When we got the thing home, I played with it a bit, did a bit of research, then started reading up on the unit.  A couple of days later, my ISP eliminated Unix shell access, and so I was completely unable to use my newfound investment to access the Internet!  What a crock!  I phoned around town, and as it turned out, EVERY ISP in Winnipeg had eliminated shell accounts, citing security reasons... and to add insult to injury, BBS systems around Winnipeg had slowly gone away, quickly forgotten with the introduction of affordable Internet access.

    So, I was essentially left with a very expensive toy.  My original plan of using an obscure, floppy based system to access the Internet was dead.  I checked around the Usenet and on video equipment shops online and found that editing VTRs, especially the Sony decks I wanted, generally held their value and were prohibitively expensive.  The other equipment I wanted, such as the SMI-7075 Videotizer, the SEG-2000A special effects generator, and the like were either impossible to find, or ridiculously expensive as well.  My interest in the SMC-70G soon waned... A year later, I picked up an Amiga 2000 computer and soon after bought a genlock and subtitling software for it.  The SMC-70G was soon relegated to the back of my closet.

    Here we are, ten years later.  Thanks to the advent of eBay, I can find VTRs, control decks, editing monitors, live cameras, and SEG machines fairly cheap.  I'm thinking it's time to drag the machine out of its box and into regular use.  I hope it still works!

Project Details: Ever since Slam and I resurrected the Thugs a few years ago, I've been itching to find a use for my SMC-70G.  As it stands, I can use the machine to learn CP/M, and even use Maxi-Mite, a terminal program supporting Xmodem and Ymodem (including -crc and -batch variants), to access one of the Unix machines, and in effect get the machine online as I'd intended ten years ago!  But that's really not much of a challenge, is it?  Nope, so I'm likely going to need to write my own programs for the machine. As well, I want to use the unit as a video production studio.  The SMC-70G will be at the heart of Conceited Jerk Creative Media, producers of ThugTV (coming soon).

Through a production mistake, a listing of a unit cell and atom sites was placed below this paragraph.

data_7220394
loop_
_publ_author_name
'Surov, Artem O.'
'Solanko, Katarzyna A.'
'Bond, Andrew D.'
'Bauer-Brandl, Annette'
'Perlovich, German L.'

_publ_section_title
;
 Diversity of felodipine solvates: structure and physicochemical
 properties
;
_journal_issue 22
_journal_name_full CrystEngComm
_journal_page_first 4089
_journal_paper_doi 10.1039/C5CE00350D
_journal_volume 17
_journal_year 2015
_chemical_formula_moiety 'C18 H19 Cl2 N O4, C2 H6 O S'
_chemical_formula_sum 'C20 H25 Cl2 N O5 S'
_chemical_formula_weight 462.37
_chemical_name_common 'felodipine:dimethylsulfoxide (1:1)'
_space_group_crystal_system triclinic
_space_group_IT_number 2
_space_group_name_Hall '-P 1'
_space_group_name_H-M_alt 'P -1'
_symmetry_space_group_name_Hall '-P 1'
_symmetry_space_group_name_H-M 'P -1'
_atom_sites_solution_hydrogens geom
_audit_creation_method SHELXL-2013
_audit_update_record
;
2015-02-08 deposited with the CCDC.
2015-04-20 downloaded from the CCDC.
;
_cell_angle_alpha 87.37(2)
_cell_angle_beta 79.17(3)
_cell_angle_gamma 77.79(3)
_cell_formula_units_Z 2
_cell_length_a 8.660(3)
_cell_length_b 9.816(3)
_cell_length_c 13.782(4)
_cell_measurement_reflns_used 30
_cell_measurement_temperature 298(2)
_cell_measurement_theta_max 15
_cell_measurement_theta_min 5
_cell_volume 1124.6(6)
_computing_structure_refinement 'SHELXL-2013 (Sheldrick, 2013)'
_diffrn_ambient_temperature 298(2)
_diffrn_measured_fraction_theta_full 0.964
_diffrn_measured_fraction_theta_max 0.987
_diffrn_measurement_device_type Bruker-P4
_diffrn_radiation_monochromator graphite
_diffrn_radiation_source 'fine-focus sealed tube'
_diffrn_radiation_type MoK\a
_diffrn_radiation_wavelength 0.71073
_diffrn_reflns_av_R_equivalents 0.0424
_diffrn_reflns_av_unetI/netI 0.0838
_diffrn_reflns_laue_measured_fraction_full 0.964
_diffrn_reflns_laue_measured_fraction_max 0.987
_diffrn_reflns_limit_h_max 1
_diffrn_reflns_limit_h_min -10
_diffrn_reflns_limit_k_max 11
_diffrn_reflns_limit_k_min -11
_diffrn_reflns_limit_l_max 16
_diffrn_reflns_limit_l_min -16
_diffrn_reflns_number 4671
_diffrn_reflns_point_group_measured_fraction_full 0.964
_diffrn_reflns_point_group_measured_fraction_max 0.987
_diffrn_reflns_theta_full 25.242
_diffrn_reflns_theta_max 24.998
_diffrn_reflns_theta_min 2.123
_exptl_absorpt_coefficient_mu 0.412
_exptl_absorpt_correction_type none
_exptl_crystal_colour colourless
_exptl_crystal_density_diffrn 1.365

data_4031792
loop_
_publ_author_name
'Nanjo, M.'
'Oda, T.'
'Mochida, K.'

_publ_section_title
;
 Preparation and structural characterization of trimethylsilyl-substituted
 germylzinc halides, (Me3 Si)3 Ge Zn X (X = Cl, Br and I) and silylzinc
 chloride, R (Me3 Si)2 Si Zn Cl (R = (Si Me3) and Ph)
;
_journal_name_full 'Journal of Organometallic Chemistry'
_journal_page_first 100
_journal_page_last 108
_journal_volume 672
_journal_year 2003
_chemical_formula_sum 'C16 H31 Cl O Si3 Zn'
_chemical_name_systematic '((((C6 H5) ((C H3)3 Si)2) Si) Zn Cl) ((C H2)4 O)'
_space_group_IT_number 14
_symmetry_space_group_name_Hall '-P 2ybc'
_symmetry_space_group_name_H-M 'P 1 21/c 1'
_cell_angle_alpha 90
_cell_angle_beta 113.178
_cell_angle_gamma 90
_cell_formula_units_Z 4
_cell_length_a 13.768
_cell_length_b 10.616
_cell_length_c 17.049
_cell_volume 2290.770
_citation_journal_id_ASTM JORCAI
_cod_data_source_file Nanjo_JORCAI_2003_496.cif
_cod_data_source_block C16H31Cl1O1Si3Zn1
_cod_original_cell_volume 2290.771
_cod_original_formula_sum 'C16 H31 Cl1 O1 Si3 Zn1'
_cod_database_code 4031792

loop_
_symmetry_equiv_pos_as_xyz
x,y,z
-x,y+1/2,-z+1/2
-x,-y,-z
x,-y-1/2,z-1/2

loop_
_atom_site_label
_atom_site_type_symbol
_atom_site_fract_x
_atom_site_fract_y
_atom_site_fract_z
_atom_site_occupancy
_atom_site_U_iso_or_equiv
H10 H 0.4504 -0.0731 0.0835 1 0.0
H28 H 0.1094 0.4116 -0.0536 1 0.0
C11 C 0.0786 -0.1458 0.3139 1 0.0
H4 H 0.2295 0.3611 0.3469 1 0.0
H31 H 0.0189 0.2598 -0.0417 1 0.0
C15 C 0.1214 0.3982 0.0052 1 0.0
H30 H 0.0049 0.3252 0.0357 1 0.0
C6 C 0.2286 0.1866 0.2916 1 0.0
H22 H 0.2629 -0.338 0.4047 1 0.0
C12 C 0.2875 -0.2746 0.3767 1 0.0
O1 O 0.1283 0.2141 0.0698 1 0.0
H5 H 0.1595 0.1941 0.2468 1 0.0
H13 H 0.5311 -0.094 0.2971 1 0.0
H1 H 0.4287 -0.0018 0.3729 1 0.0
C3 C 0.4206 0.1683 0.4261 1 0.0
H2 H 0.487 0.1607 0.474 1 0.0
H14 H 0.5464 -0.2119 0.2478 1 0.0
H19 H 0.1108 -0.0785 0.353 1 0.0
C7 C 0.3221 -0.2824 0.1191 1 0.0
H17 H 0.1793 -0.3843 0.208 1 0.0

Hardware Required: Apart from my writing ability and the fact that Slam and I are perfect foils in a personal and creative sense, we'll need to upgrade the SMC-70G to maximize its potential.  The following equipment will be needed:

        at least TWO Sony VTRs (like a Umatic Videocassette Recorder Part# VO-5850 or VO-5800)
        Another composite or BNC monitor
        Videotizer (Sony part # SMI-7075)  - Bought!
        Automatic Editing Control Unit (like Sony part # RM-440) - Bought!
        Special effects generator (Sony part # SEG-2000A) - Bought!
        Colour Video Camera  - Bought!
        Blue screen material

This will give us a great live studio setup (let's see you do THAT with a new fangled PC!), and allow for some truly oldskool video production, without having to resort to Adobe Premiere or Quicktime or the like.

Estimated Date of Completion:  Second Quarter 2007